Postcard of a Maine Coon by C.E. Bullard, 1899Gradually the cat became better known and more popular and in the large urban cat shows of the 1870’s the Maine Coon is mentioned as a breed. Later the National Cat Show , held for six days from January 21st 1878 at Boston’s Music Hall had twelve Maine Coon cats listed in the program. In May 1895 the famous show held at Madison Square Garden was won by a brown tabby female Maine Coon called Cosie. The prestigious Boston show circuit was dominated by Mrs. Pierce’s brown tabby Maine Coon, King Max who won in 1897, ’98 and ’99 and was beaten by his son in 1900.

This period was the peak of the Maine Coons’ popularity because soon there was a flood of imported breeds from England and Europe and these new, exotic breeds quickly took over. The last recorded victory for a Maine Coon was at the cat show in Portland, Oregon in 1911 where a blue Maine Coon took first place in his class and best of show. After that the breed virtually disappeared and was shown occasionally in Any Other Variety or Miscellaneous categories.

For the next forty years the breed was kept alive by enthusiastic Maine families who continued to take pride in their cats and kept track of their lineage. One of the most important of these was Mrs. Ethelyn Whittemore of Augusta, Maine. She kept handwritten records of parents and progeny and was typical of those dedicated amateur breeders whose determined effort kept the breed alive over the years when little attention was paid to it elsewhere.

In 1953 Alta Smith and Ruby Dyer of Skowhegan, Maine started the Central Maine Cat Club (CMCC) which was intended to provide publicity and shows in which the Maine Coon was the star and not just a regional oddity. The first CMCC show was held on June 21st 1953 in a barn-theatre outside Skowhegan. It combined a photographic exhibition and cat show and attracted forty feline entries, twenty photographic entries and over two hundred spectators. The Club held shows using the same format over the next ten years. Show results and photographs were published in newspapers all over the U.S. keeping the Maine Coon in the public eye. The CMCC show grew bigger every year and the fifth show had over one hundred cats entered. The eleventh and final show was held in the Augusta Armoury. By 1963 the organisation had become too large to continue as an amateur concern and the choice was to become a large organised body or stop. Miss Smith (now Mrs. Barry) opted for stopping and the CMCC ceased to be.

By now the MAINE COON cat was on its way back. Dr. Rachel Salisbury, a breeder, judge and summer resident of Maine had already drawn up a standard by which MAINE COON could be judged for the CMCC’s fourth show in 1956. She officiated at shows and trained local judges. People outside the area began to realise the Maine Coon still existed as a breed and started to breed and show them in other parts of the country as well as keep them for pets. They were still shown under the Any Other Variety classifications but were beginning to be shown again in appreciable numbers.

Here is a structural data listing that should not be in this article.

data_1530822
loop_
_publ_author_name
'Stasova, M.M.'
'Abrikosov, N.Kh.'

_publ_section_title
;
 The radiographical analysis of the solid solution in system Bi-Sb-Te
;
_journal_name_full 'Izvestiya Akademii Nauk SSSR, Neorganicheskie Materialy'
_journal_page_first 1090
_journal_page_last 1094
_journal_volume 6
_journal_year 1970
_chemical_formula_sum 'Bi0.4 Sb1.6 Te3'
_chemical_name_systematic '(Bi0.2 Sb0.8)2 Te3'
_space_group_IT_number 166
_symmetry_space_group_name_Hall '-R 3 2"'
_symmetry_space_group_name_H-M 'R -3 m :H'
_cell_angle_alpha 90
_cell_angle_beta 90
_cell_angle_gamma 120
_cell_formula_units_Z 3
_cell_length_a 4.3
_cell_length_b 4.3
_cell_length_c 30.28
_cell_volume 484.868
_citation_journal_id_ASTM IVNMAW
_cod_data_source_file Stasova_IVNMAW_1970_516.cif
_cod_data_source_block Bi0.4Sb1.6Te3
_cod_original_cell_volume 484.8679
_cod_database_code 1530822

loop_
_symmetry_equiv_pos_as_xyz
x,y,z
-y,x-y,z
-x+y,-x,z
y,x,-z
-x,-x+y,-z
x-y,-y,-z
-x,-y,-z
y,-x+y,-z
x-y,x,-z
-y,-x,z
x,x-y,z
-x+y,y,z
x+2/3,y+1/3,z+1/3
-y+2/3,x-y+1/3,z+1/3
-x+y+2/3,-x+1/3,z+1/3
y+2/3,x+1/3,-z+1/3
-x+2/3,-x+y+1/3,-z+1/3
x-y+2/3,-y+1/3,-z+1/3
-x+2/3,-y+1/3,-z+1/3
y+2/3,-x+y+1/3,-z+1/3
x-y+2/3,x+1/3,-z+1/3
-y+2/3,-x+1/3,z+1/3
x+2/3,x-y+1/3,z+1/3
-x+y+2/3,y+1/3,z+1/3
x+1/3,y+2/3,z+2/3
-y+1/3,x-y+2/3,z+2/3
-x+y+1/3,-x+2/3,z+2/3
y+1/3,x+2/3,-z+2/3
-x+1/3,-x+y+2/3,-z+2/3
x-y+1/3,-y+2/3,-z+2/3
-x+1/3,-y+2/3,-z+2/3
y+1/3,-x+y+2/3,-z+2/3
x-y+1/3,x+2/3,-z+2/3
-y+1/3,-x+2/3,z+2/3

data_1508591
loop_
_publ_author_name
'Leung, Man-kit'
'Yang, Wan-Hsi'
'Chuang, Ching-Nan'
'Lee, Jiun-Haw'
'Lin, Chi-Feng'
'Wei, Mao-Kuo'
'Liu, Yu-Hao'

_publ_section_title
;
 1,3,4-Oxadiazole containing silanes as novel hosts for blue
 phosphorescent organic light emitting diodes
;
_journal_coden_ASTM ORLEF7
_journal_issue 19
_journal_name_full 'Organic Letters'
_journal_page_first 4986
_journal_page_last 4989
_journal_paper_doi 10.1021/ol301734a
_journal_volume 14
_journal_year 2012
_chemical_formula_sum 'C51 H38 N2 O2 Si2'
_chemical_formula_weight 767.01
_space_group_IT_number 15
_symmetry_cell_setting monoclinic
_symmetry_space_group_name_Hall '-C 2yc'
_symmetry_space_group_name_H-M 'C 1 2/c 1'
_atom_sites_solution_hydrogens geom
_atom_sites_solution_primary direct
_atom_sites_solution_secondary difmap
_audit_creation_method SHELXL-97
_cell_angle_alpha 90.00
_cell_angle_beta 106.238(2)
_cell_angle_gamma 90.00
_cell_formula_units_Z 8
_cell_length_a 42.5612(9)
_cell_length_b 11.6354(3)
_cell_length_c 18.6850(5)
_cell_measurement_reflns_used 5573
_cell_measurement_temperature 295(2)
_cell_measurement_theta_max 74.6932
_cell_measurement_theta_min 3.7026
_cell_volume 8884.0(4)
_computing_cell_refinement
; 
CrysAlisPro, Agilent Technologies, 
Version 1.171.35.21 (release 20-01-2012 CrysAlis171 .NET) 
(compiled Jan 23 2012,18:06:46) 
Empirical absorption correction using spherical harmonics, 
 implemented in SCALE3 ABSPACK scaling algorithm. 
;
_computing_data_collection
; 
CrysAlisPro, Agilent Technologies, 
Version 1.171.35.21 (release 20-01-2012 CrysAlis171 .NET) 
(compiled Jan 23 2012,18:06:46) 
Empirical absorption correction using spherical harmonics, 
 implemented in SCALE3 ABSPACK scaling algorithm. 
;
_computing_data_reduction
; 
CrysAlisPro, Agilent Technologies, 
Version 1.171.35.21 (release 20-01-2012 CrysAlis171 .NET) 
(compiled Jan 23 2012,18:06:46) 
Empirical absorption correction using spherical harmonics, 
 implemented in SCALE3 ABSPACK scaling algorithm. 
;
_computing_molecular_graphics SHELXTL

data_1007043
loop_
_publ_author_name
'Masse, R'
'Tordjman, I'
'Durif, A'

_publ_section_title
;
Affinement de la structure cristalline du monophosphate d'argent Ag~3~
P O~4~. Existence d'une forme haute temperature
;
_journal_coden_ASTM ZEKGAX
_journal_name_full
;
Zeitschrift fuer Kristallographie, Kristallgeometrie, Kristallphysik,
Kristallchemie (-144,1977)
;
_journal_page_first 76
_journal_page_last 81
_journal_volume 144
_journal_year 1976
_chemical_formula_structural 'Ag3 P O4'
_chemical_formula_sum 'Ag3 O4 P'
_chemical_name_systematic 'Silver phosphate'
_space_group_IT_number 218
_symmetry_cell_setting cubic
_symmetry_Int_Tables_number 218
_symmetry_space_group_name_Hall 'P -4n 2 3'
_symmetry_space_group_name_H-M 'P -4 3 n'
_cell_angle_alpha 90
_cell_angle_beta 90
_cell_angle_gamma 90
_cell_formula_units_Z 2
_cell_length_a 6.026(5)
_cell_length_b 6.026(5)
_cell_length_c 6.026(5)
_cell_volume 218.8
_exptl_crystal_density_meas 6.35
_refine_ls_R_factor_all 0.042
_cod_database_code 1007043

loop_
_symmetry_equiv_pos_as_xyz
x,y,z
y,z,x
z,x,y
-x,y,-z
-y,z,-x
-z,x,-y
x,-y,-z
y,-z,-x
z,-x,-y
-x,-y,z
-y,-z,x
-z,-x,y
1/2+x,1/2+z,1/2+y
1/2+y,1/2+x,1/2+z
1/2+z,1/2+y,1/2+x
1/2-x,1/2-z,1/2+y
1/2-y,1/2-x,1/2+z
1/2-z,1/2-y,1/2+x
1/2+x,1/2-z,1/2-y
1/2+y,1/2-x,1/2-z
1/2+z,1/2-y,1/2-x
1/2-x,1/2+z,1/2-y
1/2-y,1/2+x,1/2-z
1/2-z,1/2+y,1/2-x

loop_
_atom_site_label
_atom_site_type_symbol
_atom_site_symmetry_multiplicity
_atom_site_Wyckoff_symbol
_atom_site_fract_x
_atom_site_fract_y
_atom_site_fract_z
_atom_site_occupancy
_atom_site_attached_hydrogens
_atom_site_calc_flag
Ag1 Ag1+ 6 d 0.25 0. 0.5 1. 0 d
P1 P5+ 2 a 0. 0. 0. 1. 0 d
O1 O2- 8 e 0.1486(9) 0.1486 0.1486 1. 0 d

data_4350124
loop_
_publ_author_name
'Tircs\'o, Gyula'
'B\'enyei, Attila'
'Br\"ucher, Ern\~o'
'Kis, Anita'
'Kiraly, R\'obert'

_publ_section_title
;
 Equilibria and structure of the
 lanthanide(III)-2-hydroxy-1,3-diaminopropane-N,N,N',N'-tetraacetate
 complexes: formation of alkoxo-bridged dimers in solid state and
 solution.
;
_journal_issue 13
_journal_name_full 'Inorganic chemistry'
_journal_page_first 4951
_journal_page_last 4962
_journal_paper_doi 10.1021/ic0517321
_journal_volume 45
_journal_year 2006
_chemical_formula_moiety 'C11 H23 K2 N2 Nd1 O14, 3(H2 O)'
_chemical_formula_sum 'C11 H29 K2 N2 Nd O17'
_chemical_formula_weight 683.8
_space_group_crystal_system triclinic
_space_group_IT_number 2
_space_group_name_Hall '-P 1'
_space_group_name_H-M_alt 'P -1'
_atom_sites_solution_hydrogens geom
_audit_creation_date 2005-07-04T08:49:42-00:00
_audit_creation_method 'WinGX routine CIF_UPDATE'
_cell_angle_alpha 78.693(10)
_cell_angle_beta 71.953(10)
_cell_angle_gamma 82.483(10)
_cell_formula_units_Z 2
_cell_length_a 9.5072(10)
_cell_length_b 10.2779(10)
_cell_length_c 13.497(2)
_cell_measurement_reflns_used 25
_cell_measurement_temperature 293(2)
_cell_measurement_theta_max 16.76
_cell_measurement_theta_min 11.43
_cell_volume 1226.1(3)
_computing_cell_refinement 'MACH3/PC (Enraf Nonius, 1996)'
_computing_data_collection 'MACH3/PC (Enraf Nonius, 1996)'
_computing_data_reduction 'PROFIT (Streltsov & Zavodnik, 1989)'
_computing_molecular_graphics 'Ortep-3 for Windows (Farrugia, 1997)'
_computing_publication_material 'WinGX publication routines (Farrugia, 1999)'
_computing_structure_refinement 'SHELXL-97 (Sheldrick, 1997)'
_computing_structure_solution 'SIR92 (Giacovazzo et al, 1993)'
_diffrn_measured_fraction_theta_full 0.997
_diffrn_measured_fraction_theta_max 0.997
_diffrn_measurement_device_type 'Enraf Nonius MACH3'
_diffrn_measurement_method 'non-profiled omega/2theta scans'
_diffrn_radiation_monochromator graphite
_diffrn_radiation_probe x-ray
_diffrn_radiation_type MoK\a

In August 1968 six MAINE COON  breeders and owners met in Salisbury, Connecticut and formed the Maine Coon Breeders and Fanciers Association (MCBFA) the strongest force in the last stage of the Maine Coons’ comeback. They aimed to bring together everyone interested in the future of the Maine Coon and work for it’s re-recognition as a breed by the official show circuit. They placed as many cats as possible in shows, produced information packs to be handed out on request and published a quarterly newsletter called The Scratchsheet. They also came up with a unified standard acceptable to all MAINE COON breeders and registering bodies to qualify the Maine Coon for championship status once again. Five years later the Maine Coon had been accepted by all but one of the registering associations in North America. Over two thousand information packs had been sent out. Articles began appearing in newspapers and magazines in North America followed by England, France, Germany and Scandinavia. There were MCBFA members in thirty-four states, four provinces and six foreign countries and the Maine Coon was being mentioned in books on breeds.

In 1976 America’s native cat was at last granted championship status by the CFA (the last to hold out) and the Maine Coon could at last be shown with its peers in all cat shows. The Maine Coon was back! This was officially confirmed when, on 28th March 1985, an Act “designating the Maine Coon Cat as the State Cat” was read twice and passed to be enacted in the House of Representatives. On March 29th the Act was read twice and passed to be enacted in the Senate and was officially approved by the Governor on 10th April.

Since then the MAINE COON  has gone from strength to strength. It has become popular all over the world from Europe to Japan and from Australia and New Zealand not let it consigned to oblivion.